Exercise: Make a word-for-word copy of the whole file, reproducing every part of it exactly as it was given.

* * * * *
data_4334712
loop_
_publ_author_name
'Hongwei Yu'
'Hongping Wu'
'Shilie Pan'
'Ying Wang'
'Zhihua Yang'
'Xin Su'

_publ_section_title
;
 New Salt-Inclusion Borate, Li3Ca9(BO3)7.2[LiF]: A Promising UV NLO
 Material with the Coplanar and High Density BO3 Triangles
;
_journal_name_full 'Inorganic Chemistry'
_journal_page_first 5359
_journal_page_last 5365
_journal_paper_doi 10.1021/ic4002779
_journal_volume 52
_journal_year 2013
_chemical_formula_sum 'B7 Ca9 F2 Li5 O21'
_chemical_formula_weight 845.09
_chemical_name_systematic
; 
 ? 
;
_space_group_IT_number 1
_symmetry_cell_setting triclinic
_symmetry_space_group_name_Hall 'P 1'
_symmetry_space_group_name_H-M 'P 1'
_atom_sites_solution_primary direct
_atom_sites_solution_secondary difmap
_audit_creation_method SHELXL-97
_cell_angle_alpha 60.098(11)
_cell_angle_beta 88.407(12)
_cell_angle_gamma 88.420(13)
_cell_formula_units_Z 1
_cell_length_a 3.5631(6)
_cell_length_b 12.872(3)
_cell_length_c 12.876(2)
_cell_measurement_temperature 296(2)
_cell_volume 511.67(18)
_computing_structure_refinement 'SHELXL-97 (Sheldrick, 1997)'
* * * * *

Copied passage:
data_4334712
loop_
_publ_author_name
'Hongwei Yu'
'Hongping Wu'
'Shilie Pan'
'Ying Wang'
'Zhihua Yang'
'Xin Su'

_publ_section_title
;
 New Salt-Inclusion Borate, Li3Ca9(BO3)7.2[LiF]: A Promising UV NLO
 Material with the Coplanar and High Density BO3 Triangles
;
_journal_name_full 'Inorganic Chemistry'
_journal_page_first 5359
_journal_page_last 5365
_journal_paper_doi 10.1021/ic4002779
_journal_volume 52
_journal_year 2013
_chemical_formula_sum 'B7 Ca9 F2 Li5 O21'
_chemical_formula_weight 845.09
_chemical_name_systematic
; 
 ? 
;
_space_group_IT_number 1
_symmetry_cell_setting triclinic
_symmetry_space_group_name_Hall 'P 1'
_symmetry_space_group_name_H-M 'P 1'
_atom_sites_solution_primary direct
_atom_sites_solution_secondary difmap
_audit_creation_method SHELXL-97
_cell_angle_alpha 60.098(11)
_cell_angle_beta 88.407(12)
_cell_angle_gamma 88.420(13)
_cell_formula_units_Z 1
_cell_length_a 3.5631(6)
_cell_length_b 12.872(3)
_cell_length_c 12.876(2)
_cell_measurement_temperature 296(2)
_cell_volume 511.67(18)
_computing_structure_refinement 'SHELXL-97 (Sheldrick, 1997)'